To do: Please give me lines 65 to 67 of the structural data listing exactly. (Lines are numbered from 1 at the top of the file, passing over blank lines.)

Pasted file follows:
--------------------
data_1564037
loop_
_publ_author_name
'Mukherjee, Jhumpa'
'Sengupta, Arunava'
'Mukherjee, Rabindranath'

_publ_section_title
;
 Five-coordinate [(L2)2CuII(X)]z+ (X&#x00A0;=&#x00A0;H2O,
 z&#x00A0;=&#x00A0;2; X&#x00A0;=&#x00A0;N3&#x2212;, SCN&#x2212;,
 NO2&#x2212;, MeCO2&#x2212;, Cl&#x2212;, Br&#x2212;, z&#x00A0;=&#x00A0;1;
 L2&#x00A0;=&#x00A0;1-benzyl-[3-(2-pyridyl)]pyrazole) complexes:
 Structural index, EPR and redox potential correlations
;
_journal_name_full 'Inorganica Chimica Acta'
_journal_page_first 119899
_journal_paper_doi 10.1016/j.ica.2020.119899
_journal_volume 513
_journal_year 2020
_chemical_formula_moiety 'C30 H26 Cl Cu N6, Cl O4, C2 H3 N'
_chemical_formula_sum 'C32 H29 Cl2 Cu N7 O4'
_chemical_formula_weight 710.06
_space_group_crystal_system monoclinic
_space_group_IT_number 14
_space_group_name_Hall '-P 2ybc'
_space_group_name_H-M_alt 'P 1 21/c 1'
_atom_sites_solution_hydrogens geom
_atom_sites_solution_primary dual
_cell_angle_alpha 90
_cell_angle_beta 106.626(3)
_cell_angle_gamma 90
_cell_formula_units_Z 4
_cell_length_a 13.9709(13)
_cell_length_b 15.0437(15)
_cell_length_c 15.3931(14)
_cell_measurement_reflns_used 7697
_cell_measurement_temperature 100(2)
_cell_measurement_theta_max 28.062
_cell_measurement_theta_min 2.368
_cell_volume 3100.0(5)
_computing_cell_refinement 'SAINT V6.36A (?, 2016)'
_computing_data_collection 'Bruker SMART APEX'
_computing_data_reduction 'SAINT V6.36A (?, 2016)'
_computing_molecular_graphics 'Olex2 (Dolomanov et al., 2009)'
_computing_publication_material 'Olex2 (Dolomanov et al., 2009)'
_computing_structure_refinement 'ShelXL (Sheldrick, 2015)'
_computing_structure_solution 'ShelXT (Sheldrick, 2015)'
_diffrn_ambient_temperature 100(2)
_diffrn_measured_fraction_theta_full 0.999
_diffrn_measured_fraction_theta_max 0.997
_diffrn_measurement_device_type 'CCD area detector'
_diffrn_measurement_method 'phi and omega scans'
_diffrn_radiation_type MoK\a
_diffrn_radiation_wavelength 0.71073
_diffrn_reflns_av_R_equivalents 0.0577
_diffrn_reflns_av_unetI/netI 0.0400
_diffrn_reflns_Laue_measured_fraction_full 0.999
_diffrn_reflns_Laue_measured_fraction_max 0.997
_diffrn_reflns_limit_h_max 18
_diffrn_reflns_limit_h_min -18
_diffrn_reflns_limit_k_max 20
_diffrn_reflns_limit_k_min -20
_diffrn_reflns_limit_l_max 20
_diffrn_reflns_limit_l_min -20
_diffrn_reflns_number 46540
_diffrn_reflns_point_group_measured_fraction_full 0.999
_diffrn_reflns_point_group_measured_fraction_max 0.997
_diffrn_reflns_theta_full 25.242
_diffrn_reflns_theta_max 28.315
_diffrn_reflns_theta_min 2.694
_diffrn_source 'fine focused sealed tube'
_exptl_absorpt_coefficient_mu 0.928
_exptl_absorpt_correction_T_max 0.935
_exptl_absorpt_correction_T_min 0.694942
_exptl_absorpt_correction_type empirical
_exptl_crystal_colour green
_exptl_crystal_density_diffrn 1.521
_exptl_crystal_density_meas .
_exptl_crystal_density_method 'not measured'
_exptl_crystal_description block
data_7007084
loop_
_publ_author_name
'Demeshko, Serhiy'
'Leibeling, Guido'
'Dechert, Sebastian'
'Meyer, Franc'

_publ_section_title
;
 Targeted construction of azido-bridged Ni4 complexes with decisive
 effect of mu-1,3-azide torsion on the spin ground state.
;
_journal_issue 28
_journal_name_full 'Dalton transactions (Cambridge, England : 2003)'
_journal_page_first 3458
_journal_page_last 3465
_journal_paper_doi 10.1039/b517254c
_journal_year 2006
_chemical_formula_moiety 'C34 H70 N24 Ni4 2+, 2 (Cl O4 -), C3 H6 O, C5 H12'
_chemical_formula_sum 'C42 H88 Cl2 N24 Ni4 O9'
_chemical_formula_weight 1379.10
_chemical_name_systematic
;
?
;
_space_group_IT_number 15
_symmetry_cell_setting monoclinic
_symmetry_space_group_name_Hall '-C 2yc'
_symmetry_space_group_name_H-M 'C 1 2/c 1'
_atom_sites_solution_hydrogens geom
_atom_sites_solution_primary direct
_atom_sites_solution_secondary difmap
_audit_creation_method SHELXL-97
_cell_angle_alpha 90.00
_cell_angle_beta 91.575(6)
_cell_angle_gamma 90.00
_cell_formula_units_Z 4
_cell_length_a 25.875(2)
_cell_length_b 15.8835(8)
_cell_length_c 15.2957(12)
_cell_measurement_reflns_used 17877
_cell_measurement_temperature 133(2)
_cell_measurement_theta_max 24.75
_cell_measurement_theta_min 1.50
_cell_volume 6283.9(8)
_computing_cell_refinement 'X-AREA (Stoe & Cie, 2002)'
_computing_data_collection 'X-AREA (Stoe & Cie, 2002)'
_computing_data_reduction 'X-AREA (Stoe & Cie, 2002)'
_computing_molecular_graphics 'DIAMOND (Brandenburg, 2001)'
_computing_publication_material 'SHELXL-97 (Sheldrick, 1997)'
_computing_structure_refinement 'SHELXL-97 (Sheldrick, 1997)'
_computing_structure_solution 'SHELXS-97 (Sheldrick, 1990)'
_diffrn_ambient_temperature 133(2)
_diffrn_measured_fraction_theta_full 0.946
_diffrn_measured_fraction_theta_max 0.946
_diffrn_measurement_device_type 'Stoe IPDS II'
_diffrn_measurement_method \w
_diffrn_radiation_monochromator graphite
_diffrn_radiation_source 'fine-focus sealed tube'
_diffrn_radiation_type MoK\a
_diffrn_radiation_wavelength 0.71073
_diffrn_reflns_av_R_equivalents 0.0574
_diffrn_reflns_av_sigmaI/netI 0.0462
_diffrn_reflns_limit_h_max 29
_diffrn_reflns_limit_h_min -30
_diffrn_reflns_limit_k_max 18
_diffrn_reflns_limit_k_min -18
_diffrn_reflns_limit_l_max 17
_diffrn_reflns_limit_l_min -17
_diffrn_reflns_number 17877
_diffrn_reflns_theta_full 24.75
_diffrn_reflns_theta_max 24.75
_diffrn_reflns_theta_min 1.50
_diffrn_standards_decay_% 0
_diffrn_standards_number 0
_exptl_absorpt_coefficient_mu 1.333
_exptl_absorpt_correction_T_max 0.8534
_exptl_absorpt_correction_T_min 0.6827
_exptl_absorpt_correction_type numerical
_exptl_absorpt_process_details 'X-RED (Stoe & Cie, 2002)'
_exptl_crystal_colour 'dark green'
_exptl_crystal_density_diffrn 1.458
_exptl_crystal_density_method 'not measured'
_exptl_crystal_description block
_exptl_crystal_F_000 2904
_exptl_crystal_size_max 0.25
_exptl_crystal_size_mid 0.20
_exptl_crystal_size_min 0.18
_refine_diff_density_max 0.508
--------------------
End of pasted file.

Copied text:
_diffrn_reflns_number 46540
_diffrn_reflns_point_group_measured_fraction_full 0.999
_diffrn_reflns_point_group_measured_fraction_max 0.997